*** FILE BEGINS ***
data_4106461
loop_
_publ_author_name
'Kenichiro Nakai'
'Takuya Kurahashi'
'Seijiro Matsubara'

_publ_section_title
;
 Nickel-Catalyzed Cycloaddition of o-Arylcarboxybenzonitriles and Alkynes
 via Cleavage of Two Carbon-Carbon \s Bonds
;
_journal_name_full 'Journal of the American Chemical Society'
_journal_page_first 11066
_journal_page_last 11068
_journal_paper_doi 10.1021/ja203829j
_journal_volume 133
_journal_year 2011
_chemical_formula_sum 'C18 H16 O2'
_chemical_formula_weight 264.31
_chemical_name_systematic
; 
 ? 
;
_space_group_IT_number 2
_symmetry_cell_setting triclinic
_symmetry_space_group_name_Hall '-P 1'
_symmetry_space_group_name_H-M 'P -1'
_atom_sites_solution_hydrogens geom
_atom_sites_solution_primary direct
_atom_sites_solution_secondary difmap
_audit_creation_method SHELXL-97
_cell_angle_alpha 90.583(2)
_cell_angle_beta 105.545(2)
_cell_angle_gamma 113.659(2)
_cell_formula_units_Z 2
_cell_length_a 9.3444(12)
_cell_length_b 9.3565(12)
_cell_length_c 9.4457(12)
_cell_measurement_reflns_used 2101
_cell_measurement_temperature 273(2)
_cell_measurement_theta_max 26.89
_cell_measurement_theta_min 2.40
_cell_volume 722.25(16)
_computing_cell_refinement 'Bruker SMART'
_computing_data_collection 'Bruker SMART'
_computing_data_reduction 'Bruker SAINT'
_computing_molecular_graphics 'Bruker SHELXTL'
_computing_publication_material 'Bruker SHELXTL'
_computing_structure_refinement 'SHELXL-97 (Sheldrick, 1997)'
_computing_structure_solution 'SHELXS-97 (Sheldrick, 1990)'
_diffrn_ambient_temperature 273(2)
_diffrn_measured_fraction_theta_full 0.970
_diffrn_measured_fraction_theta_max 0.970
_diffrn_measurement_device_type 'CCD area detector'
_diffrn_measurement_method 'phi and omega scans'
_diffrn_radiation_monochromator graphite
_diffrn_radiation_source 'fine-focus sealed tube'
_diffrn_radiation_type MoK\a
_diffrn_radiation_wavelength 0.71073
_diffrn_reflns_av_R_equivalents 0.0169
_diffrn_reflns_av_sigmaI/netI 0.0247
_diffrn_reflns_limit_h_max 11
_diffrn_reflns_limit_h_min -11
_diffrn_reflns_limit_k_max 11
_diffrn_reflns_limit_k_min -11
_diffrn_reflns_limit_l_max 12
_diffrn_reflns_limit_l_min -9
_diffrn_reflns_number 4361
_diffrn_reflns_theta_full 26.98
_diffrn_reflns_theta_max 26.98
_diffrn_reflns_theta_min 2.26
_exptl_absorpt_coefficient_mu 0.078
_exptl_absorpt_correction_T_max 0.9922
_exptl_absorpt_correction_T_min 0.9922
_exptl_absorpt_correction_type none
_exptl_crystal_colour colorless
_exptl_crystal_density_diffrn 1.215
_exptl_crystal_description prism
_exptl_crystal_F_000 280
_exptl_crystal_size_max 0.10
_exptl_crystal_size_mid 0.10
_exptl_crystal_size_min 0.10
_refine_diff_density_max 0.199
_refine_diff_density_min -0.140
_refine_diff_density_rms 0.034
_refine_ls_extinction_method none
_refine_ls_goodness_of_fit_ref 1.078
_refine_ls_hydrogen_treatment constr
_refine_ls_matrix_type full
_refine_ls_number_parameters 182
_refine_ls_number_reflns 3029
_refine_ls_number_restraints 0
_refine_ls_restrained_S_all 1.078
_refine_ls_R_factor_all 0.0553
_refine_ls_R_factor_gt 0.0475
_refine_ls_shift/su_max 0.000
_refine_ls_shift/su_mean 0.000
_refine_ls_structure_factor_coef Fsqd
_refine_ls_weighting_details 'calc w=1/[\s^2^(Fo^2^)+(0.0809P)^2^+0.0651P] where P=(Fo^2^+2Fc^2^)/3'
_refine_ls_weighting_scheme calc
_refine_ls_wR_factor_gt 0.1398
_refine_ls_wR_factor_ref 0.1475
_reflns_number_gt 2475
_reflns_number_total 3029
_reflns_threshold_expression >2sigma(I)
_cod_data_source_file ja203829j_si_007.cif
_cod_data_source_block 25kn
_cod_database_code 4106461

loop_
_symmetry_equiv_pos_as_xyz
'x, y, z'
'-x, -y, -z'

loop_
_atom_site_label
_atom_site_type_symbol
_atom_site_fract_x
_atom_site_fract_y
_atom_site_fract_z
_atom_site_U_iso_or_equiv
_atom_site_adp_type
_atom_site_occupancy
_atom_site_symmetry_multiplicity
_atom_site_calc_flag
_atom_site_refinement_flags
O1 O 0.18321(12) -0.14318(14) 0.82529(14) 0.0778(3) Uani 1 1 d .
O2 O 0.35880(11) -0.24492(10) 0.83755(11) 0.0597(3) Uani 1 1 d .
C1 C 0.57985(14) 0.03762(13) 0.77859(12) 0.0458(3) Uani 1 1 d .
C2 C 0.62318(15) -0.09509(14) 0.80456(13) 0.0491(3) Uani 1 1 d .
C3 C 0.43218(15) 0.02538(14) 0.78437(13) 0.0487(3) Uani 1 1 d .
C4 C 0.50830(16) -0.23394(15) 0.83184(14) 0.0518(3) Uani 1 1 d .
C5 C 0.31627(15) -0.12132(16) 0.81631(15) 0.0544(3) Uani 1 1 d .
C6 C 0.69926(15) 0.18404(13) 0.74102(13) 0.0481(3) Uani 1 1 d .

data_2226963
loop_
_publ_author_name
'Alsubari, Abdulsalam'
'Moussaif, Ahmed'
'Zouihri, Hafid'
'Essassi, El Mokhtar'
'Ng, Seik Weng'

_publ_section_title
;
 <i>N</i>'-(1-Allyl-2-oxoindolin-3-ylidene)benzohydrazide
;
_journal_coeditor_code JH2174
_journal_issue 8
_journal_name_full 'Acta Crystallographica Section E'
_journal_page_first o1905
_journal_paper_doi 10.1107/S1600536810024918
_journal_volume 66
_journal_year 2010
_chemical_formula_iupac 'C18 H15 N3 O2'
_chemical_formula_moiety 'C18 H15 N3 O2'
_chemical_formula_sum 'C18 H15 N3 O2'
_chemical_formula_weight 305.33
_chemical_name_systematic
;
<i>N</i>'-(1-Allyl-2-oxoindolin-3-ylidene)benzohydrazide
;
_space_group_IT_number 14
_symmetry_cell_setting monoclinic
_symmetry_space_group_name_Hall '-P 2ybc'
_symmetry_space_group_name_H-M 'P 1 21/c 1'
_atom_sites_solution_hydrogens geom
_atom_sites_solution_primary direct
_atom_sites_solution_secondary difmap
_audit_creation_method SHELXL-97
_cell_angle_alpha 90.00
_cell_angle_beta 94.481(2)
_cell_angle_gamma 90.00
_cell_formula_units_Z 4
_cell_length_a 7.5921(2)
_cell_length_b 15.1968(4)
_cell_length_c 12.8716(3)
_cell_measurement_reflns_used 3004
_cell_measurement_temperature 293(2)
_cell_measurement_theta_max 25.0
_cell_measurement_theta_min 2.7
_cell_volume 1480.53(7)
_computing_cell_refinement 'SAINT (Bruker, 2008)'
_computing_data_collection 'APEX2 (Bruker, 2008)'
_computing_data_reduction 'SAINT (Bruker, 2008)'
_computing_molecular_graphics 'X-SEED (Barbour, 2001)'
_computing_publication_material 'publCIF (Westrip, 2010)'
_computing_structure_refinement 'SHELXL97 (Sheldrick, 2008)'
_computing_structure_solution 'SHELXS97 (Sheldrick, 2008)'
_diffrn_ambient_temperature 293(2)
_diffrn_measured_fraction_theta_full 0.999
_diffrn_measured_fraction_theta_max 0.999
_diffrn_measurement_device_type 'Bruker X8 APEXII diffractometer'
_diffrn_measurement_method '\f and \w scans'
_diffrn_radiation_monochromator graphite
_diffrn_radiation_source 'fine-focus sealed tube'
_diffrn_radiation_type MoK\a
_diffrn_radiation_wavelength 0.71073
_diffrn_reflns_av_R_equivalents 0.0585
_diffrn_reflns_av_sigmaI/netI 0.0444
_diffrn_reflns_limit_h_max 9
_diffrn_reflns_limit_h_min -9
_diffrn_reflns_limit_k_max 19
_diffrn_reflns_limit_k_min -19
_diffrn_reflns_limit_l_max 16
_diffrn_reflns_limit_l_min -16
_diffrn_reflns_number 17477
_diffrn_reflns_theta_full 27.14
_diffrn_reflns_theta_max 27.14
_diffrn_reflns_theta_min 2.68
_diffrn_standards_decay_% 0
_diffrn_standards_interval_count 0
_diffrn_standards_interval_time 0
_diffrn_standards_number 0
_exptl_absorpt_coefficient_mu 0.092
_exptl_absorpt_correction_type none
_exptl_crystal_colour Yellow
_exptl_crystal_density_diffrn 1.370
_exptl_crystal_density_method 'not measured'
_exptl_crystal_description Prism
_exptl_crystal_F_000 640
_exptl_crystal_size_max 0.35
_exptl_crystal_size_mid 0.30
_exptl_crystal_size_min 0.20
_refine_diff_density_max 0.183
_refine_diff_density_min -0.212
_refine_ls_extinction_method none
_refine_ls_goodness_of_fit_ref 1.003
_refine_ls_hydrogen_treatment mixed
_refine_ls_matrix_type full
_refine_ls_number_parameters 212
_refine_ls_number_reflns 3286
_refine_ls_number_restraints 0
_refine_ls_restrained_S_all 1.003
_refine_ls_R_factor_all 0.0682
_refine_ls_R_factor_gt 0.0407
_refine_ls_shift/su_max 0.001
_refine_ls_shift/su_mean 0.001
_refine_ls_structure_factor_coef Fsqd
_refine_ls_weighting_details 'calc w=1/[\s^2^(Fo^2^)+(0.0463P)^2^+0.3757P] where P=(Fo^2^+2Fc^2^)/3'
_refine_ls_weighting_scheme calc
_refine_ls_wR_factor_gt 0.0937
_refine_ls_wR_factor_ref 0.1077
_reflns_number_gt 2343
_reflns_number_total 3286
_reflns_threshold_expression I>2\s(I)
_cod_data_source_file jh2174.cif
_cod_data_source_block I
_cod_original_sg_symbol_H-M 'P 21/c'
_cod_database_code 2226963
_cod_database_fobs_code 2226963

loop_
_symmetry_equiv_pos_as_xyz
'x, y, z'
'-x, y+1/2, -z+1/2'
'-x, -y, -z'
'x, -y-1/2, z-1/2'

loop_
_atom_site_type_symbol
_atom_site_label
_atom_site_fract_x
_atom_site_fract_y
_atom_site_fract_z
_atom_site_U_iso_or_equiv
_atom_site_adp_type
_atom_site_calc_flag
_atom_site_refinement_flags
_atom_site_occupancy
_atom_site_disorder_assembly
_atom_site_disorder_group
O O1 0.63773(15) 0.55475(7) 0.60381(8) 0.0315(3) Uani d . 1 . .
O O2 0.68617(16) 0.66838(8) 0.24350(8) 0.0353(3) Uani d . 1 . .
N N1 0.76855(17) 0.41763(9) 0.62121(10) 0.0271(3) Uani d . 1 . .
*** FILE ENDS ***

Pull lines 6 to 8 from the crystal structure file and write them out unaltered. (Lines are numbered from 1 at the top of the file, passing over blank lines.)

'Seijiro Matsubara'

_publ_section_title
;